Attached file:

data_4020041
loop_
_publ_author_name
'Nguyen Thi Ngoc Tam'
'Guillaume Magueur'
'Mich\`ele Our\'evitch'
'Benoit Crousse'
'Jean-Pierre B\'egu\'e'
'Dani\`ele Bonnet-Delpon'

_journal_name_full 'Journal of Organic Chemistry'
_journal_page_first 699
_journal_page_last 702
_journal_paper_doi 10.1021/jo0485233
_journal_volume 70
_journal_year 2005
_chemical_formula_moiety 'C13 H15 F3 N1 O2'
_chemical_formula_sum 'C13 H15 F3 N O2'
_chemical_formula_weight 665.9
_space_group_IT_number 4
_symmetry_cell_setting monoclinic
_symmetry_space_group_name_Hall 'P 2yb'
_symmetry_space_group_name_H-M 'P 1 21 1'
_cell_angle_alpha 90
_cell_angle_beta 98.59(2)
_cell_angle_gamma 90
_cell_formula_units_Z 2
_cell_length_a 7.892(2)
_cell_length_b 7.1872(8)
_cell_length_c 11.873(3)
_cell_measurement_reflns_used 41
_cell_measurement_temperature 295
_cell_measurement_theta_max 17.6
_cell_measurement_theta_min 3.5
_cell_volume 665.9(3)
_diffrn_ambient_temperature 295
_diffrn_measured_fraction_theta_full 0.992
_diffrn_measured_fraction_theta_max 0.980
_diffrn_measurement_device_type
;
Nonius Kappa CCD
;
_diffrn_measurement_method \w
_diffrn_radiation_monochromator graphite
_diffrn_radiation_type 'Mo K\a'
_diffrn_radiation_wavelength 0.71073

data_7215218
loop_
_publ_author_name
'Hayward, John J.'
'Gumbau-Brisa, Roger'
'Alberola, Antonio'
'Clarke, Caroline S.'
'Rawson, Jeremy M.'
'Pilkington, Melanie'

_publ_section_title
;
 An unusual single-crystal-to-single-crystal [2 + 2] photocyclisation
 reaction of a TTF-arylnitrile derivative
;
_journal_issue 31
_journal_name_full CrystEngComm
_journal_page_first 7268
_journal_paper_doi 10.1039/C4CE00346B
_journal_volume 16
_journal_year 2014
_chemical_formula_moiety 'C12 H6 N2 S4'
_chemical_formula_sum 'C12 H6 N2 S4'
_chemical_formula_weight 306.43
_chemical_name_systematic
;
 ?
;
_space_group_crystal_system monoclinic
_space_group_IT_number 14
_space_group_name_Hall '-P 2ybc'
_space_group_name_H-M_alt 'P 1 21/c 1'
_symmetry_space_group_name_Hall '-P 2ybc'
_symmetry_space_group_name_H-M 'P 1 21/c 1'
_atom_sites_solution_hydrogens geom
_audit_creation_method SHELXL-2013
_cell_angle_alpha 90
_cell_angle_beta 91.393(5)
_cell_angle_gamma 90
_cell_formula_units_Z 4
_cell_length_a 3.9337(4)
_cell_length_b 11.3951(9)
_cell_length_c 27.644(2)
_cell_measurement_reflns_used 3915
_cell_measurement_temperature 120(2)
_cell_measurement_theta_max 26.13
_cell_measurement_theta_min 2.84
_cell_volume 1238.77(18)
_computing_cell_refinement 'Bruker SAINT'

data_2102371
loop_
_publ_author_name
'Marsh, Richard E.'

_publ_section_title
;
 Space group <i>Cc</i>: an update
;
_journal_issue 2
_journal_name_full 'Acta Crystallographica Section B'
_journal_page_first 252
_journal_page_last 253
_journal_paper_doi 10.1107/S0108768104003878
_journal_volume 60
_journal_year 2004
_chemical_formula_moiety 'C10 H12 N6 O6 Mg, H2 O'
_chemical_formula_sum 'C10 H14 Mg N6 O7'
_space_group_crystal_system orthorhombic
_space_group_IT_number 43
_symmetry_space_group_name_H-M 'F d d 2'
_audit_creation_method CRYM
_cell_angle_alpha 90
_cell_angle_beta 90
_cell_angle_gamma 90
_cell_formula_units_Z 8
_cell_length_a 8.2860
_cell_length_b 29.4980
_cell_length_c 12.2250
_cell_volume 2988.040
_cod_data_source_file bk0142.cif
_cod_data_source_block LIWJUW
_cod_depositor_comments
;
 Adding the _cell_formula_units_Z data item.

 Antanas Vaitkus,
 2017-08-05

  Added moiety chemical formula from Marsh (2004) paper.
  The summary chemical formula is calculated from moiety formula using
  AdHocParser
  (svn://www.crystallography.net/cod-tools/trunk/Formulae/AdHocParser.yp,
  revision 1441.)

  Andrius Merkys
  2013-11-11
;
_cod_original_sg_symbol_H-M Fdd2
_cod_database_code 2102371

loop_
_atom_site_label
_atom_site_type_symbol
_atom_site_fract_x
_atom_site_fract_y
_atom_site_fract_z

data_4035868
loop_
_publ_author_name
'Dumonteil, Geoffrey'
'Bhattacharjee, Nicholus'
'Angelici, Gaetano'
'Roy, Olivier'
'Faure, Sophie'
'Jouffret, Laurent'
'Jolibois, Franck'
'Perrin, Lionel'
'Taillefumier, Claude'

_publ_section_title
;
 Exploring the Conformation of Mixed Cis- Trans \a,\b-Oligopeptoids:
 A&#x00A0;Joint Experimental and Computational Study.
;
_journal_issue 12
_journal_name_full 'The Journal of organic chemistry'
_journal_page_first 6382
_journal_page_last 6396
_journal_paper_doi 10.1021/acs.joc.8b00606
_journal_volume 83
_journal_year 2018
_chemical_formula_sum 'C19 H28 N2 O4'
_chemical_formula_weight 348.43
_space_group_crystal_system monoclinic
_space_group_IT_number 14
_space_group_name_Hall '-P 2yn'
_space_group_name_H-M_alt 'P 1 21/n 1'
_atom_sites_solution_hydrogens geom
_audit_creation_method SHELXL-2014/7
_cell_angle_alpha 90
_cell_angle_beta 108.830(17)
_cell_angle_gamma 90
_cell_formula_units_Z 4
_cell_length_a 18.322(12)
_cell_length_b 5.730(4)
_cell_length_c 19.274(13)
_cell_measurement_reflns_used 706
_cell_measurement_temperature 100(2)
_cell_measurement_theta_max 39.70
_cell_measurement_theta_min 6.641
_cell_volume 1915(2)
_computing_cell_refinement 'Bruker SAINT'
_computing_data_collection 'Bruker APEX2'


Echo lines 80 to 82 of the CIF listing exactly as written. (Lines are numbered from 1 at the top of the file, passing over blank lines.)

_audit_creation_method SHELXL-2013
_cell_angle_alpha 90
_cell_angle_beta 91.393(5)